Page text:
Transformation sucks

Digital Trans-for-ma-tion has a certain sweet ring to it. It says

we’re getting our shit together

we’re going places

and we ain’t taking prisoners.


But in truth, digital transformation is playing catch up. It’s for organisations that have been slow to change and have missed opportunities. As a result, things are now gonna get lumpy (and we might not all make it out the other side).

In someone else’s words “Transformation… requires radical, systemic shifts in values and beliefs, patterns of social behavior, governance and management.”

So here we are.

Whether we like it or not, digital transformation may now be a necessity

and on the other side of transformation we hope to find something magical

…but in between it might not be all chocolate and roses.

This is the worst of digital technology

We think the worst of technology is behind us. That mobile technology and apps have ushered in a new era focused on usability and productivity. But the reality is that the worst of technology is not behind us, it is amongst us right now.

time - bennyseidelman via flickr

Growing up I dealt with some pretty bad technology. I remember the days of dial up internet, when you could make a cup of tea in the time it took you to connect, and if anyone picked up the phone to make a call it would immediately disconnect you.

But this was not the worst of digital technology.

I remember the days of the blue screen of death, days where you seemed to live in constant fear of your computer crashing and your work being lost. These were also the days where whole assignments could be lost because you forgot to press the save button.

I use to think that this was the worst of technology but although this type of technology was hard to use, at least it was useful.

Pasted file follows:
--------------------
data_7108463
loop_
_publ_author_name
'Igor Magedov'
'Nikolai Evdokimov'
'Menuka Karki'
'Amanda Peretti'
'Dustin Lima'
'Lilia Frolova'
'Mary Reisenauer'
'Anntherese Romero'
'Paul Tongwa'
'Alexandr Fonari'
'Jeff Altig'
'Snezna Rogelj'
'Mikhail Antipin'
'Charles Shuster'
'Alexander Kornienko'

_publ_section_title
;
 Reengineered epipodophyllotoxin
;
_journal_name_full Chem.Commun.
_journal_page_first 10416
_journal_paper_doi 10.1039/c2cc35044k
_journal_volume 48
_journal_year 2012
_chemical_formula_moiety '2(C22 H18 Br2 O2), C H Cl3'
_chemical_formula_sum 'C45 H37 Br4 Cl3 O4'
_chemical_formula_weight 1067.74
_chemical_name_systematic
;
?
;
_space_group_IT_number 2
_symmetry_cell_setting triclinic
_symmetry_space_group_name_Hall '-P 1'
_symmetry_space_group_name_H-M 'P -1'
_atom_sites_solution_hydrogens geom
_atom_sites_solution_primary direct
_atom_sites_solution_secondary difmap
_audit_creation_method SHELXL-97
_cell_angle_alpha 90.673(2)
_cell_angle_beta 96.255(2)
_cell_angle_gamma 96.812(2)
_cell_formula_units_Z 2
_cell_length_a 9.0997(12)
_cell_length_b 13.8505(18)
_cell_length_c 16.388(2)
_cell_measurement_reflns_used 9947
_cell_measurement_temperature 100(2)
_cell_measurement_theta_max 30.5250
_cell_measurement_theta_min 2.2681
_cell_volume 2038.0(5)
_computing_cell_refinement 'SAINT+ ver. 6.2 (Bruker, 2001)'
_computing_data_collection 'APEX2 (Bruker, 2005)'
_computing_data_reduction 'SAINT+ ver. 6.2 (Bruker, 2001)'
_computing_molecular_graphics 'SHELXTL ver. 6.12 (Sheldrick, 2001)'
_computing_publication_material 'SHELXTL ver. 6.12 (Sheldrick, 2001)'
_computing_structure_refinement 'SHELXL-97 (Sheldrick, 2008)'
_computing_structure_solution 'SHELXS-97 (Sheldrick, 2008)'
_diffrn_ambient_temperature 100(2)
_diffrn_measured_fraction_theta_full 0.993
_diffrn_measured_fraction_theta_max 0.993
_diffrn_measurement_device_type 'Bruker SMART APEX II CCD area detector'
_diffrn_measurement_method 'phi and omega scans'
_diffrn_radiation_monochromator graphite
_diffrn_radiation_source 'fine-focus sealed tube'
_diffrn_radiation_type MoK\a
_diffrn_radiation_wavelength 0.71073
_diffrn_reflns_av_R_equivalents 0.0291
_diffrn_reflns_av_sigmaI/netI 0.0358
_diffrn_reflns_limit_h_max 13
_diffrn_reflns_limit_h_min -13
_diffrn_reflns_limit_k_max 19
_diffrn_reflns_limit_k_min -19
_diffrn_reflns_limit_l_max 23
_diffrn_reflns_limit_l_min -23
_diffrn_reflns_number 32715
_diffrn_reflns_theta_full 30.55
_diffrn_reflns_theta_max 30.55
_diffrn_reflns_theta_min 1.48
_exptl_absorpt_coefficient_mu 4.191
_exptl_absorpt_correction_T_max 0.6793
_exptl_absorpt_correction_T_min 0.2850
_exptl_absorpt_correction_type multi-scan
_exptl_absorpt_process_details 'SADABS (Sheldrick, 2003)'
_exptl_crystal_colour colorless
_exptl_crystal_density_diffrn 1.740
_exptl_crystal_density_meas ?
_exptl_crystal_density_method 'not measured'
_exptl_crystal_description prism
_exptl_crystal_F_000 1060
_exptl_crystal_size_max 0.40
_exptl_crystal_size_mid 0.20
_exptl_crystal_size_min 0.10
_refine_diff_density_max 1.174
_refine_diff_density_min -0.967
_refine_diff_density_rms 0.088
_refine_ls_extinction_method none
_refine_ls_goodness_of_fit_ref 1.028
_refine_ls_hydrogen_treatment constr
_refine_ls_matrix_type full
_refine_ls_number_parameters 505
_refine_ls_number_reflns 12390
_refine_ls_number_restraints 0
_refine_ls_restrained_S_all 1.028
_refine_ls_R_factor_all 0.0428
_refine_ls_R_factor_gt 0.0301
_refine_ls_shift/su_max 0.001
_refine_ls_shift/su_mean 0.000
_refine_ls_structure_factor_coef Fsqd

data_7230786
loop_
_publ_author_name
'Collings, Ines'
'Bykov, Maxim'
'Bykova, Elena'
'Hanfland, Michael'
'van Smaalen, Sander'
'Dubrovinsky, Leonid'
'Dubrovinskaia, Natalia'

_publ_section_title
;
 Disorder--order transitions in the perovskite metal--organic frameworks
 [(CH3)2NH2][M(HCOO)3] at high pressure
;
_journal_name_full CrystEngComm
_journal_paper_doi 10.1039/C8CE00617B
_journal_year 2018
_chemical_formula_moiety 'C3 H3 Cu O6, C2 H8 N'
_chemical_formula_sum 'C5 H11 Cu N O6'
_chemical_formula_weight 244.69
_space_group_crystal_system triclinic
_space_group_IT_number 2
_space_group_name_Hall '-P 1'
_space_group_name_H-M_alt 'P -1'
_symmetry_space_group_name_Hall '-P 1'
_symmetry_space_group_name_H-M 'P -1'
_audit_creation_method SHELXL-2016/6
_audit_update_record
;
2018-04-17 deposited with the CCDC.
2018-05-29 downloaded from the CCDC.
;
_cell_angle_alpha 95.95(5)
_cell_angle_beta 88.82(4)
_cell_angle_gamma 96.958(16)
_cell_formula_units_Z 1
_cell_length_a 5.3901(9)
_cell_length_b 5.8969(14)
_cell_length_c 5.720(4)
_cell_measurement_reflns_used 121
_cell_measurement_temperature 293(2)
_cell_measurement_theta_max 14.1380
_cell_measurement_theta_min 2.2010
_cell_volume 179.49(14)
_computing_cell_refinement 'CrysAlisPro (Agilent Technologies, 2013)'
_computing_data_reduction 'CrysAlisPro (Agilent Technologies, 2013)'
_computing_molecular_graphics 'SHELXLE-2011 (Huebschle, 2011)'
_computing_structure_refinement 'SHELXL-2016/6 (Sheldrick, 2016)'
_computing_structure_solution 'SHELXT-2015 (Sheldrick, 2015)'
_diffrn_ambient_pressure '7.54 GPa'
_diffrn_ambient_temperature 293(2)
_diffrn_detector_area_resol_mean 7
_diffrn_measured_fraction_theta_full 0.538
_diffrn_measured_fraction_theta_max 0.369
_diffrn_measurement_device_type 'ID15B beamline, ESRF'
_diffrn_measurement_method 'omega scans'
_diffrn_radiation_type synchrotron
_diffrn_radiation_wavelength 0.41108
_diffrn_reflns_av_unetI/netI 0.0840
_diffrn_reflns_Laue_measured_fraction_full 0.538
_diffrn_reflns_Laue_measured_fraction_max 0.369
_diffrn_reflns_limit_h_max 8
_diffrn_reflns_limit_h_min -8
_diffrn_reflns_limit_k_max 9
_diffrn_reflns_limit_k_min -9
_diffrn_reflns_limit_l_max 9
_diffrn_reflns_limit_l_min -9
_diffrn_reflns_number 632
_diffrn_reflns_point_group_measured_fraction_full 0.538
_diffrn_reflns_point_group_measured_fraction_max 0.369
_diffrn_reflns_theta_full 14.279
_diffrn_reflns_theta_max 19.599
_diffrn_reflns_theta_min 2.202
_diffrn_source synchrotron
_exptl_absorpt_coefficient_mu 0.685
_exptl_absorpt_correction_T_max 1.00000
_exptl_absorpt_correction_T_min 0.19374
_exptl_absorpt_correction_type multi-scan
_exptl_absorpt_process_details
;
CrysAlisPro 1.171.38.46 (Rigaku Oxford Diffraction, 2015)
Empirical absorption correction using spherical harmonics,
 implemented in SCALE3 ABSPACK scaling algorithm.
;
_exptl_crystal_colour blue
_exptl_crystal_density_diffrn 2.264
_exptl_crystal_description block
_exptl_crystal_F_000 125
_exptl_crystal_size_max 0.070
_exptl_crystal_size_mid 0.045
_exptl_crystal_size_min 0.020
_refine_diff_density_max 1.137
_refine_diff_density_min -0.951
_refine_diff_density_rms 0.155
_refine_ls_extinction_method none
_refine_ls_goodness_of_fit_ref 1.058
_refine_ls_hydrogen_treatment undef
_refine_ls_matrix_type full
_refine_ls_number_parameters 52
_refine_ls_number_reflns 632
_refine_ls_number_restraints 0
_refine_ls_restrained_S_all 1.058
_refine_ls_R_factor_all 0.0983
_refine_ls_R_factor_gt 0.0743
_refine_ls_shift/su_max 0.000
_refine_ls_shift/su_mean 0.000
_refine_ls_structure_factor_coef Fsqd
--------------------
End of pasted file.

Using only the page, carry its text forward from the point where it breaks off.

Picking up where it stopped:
When technology was hard and useful we had the sense to avoid it unless we absolutely needed it. We got away with only having one computer because the chance of everyone in the household wanting to subject themselves to the pain of using it simultaneously was pretty limited.

I have now come to realise that the worst of digital technology is amongst us right now.

[tweetthis]The worst of technology is not hard and useful, it’s easy and useless.[/tweetthis]

The worst of technology is not hard and useful. The worst of technology is easy and useless. This is the technology that distracts us, that sucks our time away when it could be spent on something more valuable. It is Candy Crush Saga and Words with ‘Friends’ (sorry Mum and Dad). OK, sometimes you could mount an argument about downtime and relaxation but the reality is that some of these games are considered more addictive than crack. They suck up hours of our life and our hard earned dollars for little, if any, long term meaningful reward.